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How can Small Businesses Deal with the Fears of Coronavirus

How can Small Businesses Deal with the Fears of Coronavirus

While the growing coronavirus outbreak has created economic worries, small business owners have felt its negative effect with canceled bookings and anxious consumers. When considering the health of your staff and customers, working in a small office is safer compared to a crowded workplace. There are fewer people at a time than in large businesses, allowing you to quickly notice anyone who shows symptoms.

We are not yet clear about what and how long this pandemic’s impact will have on an individual’s health and the global economy. We all desire it to end as soon as possible, without costing us a lot in human health and commercially. If you are a small business owner, here’s what you can do to lessen the impact of this pandemic.

Look for a solution that works for you

Even if many large enterprises are allowing their employees to work from home, being a small business, it may not work for you. You can communicate with your customers over the phone or even try video conferencing services or live-streaming. At the office, move desks around to create space between each for easy movement. Also, make sure to keep your workplace clean and hygienic by regularly wiping surfaces and objects with disinfectant.

Halt your travel plans

If you need to travel, make sure that you have the latest information about hotspot areas where most people are infected with the coronavirus. Even if you are traveling locally, only make the trip for critical reasons such as meeting your suppliers to restock your inventory or negotiate business relationships. It is recommended to wash your hands regularly with alcohol-based hand rub and stay at least 1 m away from people who are coughing or sneezing.

Avoid big meet-ups or events

If your staff are anxious about the coronavirus, understand their concerns, and be open to any suggestions. In these times of crisis, it is important to come together and show that you care about their wellbeing. Don’t make your employees to attend large gatherings or to travel. If the meeting or event is needed, look whether it can be replaced with teleconference or online event. And, if your staff gets sick, you need to call the health care provider or tell your employee to consult with their doctor and stay at home to self-isolate.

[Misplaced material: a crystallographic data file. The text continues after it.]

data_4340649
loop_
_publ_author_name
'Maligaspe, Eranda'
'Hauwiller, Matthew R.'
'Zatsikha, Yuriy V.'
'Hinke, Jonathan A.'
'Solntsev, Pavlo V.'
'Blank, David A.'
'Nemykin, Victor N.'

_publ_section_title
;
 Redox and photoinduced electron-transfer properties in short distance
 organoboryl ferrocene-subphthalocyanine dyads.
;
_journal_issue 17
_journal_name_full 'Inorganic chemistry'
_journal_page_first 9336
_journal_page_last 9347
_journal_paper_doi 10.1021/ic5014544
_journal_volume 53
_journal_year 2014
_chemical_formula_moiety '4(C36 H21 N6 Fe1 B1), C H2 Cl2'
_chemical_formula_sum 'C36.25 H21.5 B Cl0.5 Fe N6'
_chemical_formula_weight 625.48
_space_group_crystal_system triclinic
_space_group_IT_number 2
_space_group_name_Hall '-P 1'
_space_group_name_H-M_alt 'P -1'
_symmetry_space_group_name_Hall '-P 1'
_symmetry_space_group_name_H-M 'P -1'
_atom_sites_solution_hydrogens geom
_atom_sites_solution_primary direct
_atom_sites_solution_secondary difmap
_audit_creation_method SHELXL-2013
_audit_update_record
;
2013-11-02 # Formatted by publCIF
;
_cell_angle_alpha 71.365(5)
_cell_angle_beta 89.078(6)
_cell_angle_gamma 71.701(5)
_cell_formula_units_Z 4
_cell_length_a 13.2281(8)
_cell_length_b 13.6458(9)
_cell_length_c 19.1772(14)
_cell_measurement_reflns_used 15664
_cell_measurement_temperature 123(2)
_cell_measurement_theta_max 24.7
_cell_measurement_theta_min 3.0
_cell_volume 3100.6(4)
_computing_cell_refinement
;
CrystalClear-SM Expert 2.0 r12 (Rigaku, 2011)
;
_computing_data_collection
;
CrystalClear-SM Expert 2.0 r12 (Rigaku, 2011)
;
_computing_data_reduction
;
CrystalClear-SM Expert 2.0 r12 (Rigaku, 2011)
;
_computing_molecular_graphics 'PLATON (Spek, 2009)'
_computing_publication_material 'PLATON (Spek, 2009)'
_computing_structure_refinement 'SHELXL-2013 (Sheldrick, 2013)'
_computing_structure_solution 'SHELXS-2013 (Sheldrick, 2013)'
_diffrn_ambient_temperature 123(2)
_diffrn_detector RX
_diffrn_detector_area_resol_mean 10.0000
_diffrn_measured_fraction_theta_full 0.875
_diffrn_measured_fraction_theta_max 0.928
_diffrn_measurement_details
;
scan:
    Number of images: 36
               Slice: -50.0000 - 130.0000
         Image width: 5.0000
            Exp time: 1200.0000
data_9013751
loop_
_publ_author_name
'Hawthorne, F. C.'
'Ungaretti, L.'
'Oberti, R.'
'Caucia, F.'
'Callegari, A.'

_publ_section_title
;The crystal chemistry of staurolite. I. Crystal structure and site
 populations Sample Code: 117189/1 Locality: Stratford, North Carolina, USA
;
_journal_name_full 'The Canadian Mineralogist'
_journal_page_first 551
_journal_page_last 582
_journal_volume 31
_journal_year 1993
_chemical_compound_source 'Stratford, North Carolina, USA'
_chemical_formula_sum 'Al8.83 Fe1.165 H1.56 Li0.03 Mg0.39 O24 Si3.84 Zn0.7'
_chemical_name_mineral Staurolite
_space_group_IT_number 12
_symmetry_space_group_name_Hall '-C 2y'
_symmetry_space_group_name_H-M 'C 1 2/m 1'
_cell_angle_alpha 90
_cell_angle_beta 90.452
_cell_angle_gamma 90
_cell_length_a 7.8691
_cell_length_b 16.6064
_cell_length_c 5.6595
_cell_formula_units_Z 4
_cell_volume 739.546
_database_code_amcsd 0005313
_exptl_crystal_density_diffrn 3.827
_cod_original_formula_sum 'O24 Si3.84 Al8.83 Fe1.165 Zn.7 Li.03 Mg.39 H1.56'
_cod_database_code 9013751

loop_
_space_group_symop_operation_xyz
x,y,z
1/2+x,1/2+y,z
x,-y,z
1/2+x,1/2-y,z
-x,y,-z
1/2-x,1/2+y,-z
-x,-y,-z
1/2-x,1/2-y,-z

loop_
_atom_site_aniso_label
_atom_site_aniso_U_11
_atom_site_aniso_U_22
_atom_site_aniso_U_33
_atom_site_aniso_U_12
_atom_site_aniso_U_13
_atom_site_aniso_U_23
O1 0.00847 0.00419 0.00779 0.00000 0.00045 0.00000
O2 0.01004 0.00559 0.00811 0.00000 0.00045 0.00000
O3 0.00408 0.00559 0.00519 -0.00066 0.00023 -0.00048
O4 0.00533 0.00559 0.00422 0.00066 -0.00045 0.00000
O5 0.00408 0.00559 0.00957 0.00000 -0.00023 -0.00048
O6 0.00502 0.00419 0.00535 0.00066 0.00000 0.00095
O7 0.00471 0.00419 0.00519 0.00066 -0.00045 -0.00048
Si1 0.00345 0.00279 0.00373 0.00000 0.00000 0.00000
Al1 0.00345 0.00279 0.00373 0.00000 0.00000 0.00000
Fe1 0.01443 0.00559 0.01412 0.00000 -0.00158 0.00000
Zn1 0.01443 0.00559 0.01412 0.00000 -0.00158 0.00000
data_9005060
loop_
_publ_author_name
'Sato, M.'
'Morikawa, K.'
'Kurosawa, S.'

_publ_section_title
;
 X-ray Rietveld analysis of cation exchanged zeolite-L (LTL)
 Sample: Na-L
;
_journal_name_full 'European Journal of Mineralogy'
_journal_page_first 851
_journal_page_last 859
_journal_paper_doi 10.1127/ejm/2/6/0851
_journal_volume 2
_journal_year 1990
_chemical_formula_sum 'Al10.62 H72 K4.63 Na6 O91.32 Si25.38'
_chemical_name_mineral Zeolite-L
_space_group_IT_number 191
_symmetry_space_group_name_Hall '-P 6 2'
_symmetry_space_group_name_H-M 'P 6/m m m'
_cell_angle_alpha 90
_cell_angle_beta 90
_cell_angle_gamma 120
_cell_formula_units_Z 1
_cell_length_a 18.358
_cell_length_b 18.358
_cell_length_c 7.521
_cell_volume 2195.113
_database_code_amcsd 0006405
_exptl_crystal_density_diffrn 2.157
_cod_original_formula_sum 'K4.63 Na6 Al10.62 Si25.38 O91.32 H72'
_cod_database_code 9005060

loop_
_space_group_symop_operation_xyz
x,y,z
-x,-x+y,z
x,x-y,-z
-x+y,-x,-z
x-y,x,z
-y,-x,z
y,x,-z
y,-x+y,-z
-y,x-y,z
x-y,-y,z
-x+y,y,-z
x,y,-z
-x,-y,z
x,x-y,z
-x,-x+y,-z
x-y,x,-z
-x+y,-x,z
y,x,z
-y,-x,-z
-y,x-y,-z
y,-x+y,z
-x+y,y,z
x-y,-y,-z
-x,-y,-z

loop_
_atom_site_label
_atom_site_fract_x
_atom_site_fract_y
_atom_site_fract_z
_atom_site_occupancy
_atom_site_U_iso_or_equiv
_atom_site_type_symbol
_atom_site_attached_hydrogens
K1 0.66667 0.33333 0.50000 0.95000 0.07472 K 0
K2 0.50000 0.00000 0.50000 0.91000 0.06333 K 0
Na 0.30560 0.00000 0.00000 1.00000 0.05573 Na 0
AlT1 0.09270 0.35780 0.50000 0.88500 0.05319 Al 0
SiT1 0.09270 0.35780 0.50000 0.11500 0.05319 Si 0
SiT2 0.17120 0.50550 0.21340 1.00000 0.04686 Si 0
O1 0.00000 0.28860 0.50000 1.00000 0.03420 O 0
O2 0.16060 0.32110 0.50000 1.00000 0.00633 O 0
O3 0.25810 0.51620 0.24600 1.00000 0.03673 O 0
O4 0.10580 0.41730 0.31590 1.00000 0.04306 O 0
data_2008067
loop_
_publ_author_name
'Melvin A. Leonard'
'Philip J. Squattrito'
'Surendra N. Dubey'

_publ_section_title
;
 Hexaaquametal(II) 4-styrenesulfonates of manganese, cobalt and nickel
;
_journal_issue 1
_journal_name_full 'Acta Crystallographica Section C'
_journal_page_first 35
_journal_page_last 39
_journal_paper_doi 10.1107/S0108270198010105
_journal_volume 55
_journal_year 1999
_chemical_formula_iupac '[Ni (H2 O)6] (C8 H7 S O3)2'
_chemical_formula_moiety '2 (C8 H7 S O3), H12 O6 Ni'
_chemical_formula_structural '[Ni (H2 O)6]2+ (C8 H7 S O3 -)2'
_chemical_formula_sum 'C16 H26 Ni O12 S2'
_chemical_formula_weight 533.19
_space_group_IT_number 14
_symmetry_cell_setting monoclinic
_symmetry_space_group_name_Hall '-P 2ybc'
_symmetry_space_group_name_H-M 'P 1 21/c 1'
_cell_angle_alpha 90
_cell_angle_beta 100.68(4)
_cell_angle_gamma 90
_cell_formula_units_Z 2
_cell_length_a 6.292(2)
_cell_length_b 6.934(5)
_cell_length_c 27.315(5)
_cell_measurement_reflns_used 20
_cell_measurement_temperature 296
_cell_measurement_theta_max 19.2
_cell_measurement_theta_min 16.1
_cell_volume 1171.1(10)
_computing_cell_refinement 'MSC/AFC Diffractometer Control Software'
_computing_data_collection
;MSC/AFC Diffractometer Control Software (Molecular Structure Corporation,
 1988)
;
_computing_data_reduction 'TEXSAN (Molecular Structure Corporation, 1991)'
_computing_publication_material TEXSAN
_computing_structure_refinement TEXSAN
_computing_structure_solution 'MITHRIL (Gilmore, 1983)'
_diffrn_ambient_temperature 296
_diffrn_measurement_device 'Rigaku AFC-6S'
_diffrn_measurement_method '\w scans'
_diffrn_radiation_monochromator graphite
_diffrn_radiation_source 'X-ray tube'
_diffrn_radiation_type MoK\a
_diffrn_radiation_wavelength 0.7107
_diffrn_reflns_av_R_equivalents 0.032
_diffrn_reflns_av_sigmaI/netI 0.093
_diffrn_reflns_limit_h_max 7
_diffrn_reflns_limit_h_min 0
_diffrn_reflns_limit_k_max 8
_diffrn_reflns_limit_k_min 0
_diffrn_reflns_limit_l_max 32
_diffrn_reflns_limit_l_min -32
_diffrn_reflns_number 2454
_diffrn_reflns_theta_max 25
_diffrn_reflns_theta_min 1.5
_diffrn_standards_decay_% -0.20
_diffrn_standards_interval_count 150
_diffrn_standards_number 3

Explore business interruption insurance

Most big businesses have insurance that covers losses in case of an event that interrupts their operations. However, there is a little chance that small businesses such as hairdressers and restaurants have such insurance. You can still talk with your insurance provider about whether your business is covered for this unforeseen event and ask what qualifies for coverage. If you are not covered for this emergency, this might help you be prepared for the next time your business goes through similar financial loss.

Give paid time off

You don’t want your employees to be sick and come to work, but if they might hide their ailment if they fear of losing the job. Most small businesses provide paid sick leave, but it is the lowest-paid workers, such as delivery persons and child and elder care, who are often uncovered. To curb the outbreak and flatten the curve, allow your sick employees to stay home while also ensuring that they get paid.
Most importantly, don’t panic. Although it is easy to be frightened, by staying informed and taking necessary precautions we can get through this together. For any new information, keep an eye out on CDC, your local government, and the local health department. Also, communicate with your employees regularly and keep your customers updated about the situation.

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